Intramural hematoma of the cecum as the lead point of intussusception in an elderly patient with hemophilia A: report of a case.
ABSTRACT Hemophilia A is a congenital bleeding disorder characterized by a deficiency of coagulation factor VIII. Intramural hematoma of the colon is a very rare complication of this disease. We report a case of intramural hematoma of the cecum serving as the lead point of intussusception in a 65-year-old man with hemophilia A. The patient presented with right-sided abdominal pain and bloody stool. Palpation of his abdomen revealed a fist-sized mass. Abdominal computed tomography (CT) showed a circular mass with concentric rings, consistent with an intussuscepted intestine. Because his activated partial thromboplastin time (APTT) was prolonged, we gave him a continuous infusion of factor VIII during and after surgery. Laparotomy revealed an irreducible colo-colic intussusception and we identified a cecal hematoma as the lead point. After an unsuccessful attempt at Hutchinson's maneuver, we performed right colectomy. We report this case to illustrate the necessity of monitoring APTT in patients with hemophilia A who undergo surgery.
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ABSTRACT: Although spontaneous intramural hematomas of the gastrointestinal tract are very rare, they may be observed with the use of oral anticoagulant, though less frequently in cases of hematological malignancy and other bleeding disorders. Cases diagnosed as spontaneous intramural hematoma have been assessed in our clinic. The cases, which were diagnosed as spontaneous intramural hematoma in the gastrointestinal tract (SIHGT) following anamnesis, physical examination, biochemical, radiological and endoscopic findings from July 2008 to July 2012, have been assessed retrospectively. Seven out of 13 cases were women and the mean age was 65.1 years (34 to 82 years). The most frequent complaint on admission was abdominal pain. The most frequent location of SIHGT was the ileum (n = 8). Oral anticoagulant use was the most common cause of etiology (n = 12). In 10 cases, International normalized ratio values were higher than treatment range (2 to 3, where mechanical valve replacement was 2.5 to 3.5) and mean value was 7.6 (1.70 to 23.13). While 12 cases were discharged without problems with medical treatment, one case with acute myeloid leukemia died in the intensive care unit following cerebrovascular attack. Spontaneus bleeding and hematomas that may arise in connection with bleeding diathesis may be fatal in cases with long-term oral anticoagulant treatment and insufficient follow-up. In management of these cases, it may be necessary to arrange conservative follow up and/or initialize low molecular weight heparin, and administer vitamin K as well as replace blood products and coagulation factors when indicated.Journal of the Korean Surgical Society 08/2013; 85(2):58-62. · 0.21 Impact Factor
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ABSTRACT: An 82-year-old man visited our hospital for abdominal discomfort and constipation lasting 3days. He did not have a history of trauma or bleeding tendency. His laboratory studies showed slight anemia and inflammatory reactions, but other data including coagulation profiles were all normal. Computed tomography (CT) demonstrated a 6-cm high-density mass in the left upper quadrant and slight ascites. Contrast-enhanced CT revealed that the lesion was not enhanced. Colonoscopy could not detect the lesion. Laparotomy was performed because malignancy could not be ruled out. The mass was located in the transverse colon, and histologic examination showed intramural hematoma. Neither arteriovenous malformation nor a foreign body such as a fish bone was identified, indicating that the mass was considered to be idiopathic intramural colonic hematoma. We present this rare case and also a review of the literature.Clinical Journal of Gastroenterology 2(3):161-165.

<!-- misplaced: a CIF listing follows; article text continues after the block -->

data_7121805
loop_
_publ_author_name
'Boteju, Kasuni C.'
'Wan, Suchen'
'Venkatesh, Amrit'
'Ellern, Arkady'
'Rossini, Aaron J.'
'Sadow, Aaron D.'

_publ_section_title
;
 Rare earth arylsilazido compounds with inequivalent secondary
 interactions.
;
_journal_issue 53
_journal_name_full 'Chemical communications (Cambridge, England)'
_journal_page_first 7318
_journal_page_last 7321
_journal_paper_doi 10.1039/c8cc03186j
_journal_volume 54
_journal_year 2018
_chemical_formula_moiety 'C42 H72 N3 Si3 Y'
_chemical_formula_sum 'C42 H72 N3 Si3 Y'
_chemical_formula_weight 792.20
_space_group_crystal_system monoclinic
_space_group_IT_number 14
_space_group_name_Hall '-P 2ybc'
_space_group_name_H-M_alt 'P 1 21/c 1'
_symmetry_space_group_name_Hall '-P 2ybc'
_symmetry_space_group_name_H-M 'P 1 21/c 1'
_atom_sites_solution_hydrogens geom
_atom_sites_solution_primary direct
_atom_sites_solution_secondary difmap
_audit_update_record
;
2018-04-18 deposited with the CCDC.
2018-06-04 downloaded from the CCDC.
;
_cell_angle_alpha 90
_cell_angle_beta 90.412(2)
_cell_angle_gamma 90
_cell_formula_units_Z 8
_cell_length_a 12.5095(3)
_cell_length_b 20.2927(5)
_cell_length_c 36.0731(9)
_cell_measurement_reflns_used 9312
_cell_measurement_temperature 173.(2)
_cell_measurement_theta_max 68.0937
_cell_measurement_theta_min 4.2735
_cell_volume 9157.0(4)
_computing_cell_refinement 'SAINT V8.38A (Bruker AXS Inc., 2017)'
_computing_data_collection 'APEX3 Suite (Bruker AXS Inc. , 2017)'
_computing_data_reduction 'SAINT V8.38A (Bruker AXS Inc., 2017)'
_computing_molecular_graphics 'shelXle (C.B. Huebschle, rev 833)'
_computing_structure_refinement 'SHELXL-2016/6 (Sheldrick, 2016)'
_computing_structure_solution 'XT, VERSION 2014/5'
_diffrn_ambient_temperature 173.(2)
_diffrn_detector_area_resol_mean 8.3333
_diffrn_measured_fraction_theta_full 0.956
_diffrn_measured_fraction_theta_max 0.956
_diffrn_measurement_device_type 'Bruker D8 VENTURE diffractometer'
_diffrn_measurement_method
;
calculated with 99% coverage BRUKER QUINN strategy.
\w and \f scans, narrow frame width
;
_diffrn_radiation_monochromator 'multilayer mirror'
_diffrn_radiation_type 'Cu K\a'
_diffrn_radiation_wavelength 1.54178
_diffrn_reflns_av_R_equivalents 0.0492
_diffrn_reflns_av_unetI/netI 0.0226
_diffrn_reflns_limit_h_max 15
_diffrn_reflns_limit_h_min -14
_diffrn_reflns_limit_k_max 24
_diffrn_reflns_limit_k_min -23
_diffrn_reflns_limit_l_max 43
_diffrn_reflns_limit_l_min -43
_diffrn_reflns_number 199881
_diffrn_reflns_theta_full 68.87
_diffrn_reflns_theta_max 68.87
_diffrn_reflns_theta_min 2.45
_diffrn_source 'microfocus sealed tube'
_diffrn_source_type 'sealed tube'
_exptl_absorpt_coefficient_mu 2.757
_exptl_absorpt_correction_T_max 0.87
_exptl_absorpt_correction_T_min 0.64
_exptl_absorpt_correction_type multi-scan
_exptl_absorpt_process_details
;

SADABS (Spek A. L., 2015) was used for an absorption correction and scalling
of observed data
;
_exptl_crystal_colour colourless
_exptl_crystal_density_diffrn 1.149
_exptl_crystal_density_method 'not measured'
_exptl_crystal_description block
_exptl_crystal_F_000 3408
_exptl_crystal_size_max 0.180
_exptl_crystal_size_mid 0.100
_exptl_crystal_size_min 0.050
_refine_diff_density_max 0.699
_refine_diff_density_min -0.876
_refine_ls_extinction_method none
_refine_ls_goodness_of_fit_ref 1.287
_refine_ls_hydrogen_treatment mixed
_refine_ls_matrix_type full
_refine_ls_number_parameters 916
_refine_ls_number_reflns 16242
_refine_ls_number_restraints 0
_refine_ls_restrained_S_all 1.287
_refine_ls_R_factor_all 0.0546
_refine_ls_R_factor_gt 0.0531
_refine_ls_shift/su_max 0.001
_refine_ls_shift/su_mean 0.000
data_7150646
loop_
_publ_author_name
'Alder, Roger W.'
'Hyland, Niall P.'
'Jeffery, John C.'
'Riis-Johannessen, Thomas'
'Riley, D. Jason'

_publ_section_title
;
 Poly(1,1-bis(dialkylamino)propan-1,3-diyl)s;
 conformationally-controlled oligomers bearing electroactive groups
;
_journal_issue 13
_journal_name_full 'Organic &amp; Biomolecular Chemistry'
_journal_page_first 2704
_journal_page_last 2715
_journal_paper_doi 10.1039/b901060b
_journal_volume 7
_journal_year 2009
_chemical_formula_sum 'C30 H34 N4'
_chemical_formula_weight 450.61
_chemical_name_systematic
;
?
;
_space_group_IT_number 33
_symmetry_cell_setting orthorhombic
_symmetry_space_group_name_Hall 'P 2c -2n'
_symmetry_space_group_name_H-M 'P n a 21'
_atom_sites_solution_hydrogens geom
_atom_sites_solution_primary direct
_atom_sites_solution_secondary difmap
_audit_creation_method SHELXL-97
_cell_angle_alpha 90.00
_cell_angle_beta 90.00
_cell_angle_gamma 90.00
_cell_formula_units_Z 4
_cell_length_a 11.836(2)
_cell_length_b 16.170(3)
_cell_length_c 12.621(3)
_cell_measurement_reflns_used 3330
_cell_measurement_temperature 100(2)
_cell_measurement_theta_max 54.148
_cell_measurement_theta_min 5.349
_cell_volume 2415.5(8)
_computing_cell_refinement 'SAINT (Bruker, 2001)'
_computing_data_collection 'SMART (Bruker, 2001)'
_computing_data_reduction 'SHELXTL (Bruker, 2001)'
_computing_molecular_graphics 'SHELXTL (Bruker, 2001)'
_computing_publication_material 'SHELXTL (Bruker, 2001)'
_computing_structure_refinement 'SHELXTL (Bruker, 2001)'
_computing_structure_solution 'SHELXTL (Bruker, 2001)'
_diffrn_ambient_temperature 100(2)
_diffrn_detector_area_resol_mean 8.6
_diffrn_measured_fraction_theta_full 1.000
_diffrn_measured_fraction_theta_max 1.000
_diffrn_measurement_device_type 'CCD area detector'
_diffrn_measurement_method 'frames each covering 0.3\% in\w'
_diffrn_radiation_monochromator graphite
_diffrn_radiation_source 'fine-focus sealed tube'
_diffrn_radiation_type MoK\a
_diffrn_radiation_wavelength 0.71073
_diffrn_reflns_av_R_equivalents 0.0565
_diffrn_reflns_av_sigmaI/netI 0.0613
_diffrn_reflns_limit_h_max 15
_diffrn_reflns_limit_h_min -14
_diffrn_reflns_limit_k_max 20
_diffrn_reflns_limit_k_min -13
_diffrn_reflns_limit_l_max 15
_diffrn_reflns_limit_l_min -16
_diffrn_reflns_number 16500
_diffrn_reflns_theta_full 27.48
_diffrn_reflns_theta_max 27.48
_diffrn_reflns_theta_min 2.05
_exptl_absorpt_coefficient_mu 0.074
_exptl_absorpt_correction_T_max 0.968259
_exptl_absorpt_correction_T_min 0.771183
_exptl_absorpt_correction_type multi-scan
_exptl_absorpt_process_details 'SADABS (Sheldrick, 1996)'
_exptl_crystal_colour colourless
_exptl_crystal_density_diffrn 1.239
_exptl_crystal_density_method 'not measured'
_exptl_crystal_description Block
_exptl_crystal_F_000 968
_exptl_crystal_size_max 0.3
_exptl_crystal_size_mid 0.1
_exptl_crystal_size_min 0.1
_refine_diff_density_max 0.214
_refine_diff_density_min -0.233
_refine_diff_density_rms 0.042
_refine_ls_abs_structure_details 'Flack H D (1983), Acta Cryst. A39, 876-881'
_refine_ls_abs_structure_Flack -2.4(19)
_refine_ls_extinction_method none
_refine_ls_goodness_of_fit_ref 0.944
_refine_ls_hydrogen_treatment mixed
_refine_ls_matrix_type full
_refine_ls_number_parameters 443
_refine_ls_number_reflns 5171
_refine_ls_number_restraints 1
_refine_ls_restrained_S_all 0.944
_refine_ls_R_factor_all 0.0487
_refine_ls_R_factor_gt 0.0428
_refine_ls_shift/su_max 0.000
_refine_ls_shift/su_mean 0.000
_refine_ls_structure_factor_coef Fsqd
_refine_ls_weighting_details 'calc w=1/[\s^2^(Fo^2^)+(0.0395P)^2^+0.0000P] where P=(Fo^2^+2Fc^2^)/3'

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ABSTRACT: Spontaneous intramural hematoma of the small intestine is a rare clinical condition that may result in potentially serious complications. The purpose of this study was to present our experience with the diagnosis and management of spontaneous intramural hematoma of the small intestine. The medical records of the patients with spontaneous intramural hematoma of the small intestine were retrospectively reviewed. Six patients were included in this study. Anticoagulation therapy and factor VIII deficiency were found to be responsible for the intramural hemorrhage in five patients (83%) and one patient, respectively. Acute abdominal pain followed by nausea and vomiting were the most common presenting symptoms. Abdominal computed tomography scan was diagnostic in five of the six patients. Four patients were followed up with conservative therapy. Surgical intervention was required in two patients due to acute abdomen. All patients were discharged from the hospital uneventfully. The patient's medical history, physical examination and radiological evaluation proved adequate for the diagnosis. Conservative therapy provides regression of the hematoma in most patients. Surgery should be reserved only for the complicated cases.Ulusal travma ve acil cerrahi dergisi = Turkish journal of trauma & emergency surgery: TJTES 03/2010; 16(2):165-9. · 0.34 Impact Factor